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Slip on your Slippers
Ask a Hawaiian to show you a pair of slippers, and he'll point to the beach sandals on his feet. In most of the rest of the world, however, the term "slipper" refers to a kind of soft, laceless, backless shoe with a limited upper, easy to slip on and off in a hurry. Most people wear them only at home, hence their other common names: house slippers and house shoes. While a few people may wear slippers in public, say on the train or at the stock exchange, that sort of thing tends to be frowned upon, and is considered symptomatic of a few slipped mental cogs.
There are, of course, exceptions to this rule. Some daring designers have recently introduced shoes that appear to be slippers, but are in fact intended to be worn out in public. These are usually given ambiguous names like Buckeroo or Clogette, and in fact do look too good to leave at home. Then, of course, there were the famous glass slippers of Cinderella, which one ugly stepsister thought were so fabulous that she cut off a toe so she could fit into one.
While they may be slippers in name, these casual shoes do anything but let you slip -- or at least, that's true of the best of the breed. (Some slippers, like the pink bunny slippers you wore as a kid, are just meant to keep your feet warm and make you look funny.) A good pair of slippers will do more than keep you from feeling that ice-cold floor on autumn mornings. They'll have nice, flexible non-slip soles that will help you keep your footing in all situations, such as when you step on the little puddle of orange juice your five-year-old just spilt. After all, there's nothing more humiliating, or painful, than doing the splits the first thing in the morning.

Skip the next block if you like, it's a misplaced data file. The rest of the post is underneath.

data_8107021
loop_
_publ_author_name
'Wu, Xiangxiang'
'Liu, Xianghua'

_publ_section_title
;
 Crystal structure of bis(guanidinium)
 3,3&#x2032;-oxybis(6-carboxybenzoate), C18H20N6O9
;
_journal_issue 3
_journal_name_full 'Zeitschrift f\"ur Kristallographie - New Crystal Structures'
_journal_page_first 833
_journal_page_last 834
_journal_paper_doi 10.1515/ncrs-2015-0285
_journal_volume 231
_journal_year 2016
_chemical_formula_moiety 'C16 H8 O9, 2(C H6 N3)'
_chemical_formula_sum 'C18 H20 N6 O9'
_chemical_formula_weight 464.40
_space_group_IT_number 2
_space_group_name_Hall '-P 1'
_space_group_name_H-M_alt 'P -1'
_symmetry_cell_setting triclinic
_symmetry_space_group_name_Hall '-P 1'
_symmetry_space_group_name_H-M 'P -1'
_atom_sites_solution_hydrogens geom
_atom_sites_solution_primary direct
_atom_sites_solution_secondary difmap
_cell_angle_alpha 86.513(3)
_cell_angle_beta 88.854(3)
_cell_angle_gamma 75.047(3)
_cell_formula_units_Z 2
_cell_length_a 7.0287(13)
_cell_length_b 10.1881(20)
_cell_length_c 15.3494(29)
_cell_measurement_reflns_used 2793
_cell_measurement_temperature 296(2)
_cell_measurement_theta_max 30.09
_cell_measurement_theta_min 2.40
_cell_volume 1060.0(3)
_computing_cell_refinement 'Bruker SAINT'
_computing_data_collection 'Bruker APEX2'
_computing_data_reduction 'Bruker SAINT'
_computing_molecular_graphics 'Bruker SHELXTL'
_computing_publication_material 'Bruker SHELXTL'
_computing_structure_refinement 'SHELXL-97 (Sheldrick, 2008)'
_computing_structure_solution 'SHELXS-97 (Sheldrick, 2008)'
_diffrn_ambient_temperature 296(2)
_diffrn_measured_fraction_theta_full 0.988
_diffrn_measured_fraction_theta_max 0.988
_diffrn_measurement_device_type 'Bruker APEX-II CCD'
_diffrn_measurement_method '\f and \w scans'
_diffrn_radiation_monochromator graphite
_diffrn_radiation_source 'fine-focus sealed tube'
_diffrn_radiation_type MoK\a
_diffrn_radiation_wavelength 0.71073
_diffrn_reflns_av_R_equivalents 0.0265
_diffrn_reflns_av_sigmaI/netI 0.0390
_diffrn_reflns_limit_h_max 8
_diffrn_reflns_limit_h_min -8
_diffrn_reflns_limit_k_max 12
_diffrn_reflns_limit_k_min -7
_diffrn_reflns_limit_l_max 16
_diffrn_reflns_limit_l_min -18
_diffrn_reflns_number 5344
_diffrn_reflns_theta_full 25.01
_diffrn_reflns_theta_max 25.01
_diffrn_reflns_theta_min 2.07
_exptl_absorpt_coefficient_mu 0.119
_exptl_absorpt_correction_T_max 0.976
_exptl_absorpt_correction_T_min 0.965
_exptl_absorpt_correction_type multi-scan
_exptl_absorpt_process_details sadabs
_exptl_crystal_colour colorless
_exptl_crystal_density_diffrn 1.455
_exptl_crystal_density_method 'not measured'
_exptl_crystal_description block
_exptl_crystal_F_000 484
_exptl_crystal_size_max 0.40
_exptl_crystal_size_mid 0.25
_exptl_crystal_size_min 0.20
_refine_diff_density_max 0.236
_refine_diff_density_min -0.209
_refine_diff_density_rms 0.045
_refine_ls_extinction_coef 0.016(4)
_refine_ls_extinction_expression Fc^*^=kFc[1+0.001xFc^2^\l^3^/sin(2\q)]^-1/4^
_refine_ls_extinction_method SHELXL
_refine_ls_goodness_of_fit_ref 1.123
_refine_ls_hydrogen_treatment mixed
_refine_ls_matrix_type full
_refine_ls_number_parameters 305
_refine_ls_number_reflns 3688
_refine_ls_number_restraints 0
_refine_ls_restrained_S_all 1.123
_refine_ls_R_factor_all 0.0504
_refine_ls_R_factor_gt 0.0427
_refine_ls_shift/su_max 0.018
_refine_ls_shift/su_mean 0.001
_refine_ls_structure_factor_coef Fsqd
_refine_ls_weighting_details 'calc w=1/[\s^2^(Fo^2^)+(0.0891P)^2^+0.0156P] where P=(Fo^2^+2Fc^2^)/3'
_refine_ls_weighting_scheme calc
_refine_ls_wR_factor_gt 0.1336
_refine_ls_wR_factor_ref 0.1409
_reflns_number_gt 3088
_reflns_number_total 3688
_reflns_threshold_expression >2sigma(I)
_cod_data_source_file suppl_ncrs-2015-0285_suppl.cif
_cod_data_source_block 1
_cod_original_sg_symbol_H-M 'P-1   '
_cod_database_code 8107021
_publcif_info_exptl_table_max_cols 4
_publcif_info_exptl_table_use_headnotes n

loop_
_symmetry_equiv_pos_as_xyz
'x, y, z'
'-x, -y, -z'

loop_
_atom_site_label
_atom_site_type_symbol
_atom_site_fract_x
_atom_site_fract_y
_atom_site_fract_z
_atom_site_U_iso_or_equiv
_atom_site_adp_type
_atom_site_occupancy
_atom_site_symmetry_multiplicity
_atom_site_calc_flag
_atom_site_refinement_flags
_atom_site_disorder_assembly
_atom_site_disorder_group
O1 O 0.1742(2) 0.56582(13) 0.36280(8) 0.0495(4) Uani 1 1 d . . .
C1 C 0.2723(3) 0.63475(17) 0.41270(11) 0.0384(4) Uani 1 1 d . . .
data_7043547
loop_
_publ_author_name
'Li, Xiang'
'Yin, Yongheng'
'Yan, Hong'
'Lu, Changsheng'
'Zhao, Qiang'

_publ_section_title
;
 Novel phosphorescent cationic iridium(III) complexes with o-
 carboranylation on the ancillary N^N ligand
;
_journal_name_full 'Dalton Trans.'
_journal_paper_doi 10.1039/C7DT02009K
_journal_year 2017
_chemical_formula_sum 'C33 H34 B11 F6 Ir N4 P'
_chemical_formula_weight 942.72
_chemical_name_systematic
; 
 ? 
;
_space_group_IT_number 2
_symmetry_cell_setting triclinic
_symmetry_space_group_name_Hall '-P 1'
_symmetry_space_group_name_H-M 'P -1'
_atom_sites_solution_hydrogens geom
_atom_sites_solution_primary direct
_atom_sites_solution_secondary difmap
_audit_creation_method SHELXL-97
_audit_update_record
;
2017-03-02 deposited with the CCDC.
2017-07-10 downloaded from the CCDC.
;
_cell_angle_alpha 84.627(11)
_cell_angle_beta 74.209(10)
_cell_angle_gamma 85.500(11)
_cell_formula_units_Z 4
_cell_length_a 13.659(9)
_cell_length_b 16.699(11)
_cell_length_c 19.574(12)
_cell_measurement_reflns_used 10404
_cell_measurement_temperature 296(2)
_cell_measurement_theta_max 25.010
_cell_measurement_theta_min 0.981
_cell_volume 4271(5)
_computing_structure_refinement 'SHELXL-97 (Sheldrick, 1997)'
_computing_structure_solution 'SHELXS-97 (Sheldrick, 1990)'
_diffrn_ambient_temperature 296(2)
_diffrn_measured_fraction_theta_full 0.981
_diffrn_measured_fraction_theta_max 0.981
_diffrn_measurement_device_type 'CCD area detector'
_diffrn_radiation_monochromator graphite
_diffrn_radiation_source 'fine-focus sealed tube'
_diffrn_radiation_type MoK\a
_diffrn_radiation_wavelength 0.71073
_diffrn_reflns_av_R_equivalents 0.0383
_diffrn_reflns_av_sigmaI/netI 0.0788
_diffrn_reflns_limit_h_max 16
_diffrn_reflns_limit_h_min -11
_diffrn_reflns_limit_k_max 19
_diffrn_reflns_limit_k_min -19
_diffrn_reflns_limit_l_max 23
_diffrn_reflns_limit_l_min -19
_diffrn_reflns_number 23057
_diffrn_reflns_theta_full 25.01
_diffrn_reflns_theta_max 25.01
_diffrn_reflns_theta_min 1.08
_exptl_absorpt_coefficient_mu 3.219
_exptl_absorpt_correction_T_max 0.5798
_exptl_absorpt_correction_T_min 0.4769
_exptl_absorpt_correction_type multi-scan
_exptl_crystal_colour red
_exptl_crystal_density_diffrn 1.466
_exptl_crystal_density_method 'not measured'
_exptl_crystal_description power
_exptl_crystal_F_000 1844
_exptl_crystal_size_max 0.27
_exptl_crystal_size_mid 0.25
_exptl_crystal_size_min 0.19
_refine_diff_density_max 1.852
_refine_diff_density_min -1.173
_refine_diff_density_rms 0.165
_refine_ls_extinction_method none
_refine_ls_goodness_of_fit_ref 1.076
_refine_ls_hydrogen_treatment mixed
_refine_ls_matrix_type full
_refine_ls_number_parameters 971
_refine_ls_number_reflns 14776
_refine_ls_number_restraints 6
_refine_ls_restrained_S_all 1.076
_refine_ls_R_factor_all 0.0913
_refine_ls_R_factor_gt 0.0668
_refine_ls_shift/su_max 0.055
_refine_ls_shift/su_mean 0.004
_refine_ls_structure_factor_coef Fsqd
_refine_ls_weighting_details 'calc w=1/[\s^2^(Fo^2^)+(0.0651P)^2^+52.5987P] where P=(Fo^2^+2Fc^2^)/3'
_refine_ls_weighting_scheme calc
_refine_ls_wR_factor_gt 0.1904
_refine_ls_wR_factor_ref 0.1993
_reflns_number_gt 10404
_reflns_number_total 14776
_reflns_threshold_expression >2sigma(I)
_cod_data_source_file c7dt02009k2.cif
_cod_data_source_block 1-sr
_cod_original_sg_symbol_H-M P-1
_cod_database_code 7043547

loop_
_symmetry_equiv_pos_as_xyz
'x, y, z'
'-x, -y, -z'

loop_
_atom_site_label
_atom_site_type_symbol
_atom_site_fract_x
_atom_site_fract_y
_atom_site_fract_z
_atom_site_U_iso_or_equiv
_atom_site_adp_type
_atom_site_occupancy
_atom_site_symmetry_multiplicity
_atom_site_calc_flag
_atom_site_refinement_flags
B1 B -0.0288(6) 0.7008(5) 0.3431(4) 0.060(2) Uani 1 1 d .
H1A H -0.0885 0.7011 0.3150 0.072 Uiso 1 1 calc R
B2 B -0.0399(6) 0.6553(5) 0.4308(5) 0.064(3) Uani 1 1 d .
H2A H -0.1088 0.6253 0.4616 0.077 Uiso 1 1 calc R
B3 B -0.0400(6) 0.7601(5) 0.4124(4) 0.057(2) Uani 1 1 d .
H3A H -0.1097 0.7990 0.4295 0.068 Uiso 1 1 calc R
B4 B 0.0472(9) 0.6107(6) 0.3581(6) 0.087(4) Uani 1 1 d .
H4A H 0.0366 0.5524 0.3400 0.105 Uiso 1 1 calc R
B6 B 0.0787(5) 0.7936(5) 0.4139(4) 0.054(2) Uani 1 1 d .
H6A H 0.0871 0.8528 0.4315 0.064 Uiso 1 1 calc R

As far as the history of slippers goes, that's something of a blank. They're just one of the many styles of shoes that have appeared during the course of our millennia-long experimentation with footwear. If sandals count as slippers, as Hawaiians insist they do, then they've been around a long time indeed: the earliest known sandals come from California, of all places, and are made of plant fibers woven some 9,000 years ago.
Finding the right slippers
What are you looking for in a slipper? Glass may be both chic and traditional, but it's uncomfortable and stiff, hardly the kind of shoe you want to trot around the house in. Most of us make do with the same old polyester horrors our parents and grandparents wore, but hey -- this is the 21st century. We don't have to wear artificial textiles anymore; there's something better now that they call "natural materials." In recent decades, a number of manufacturers (mostly in Australia) have begun producing clunky, super-comfortable shoes made of sheepskin and fleece, which have caught on in a big way among the non-PETA crowd. Using the same materials, they've fashioned tough, practical slippers that are like heaven for the feet. They may cost a bit more than the everyday brands of slippers (in fact, they costs a lot more), but your feet will thank you for trying them.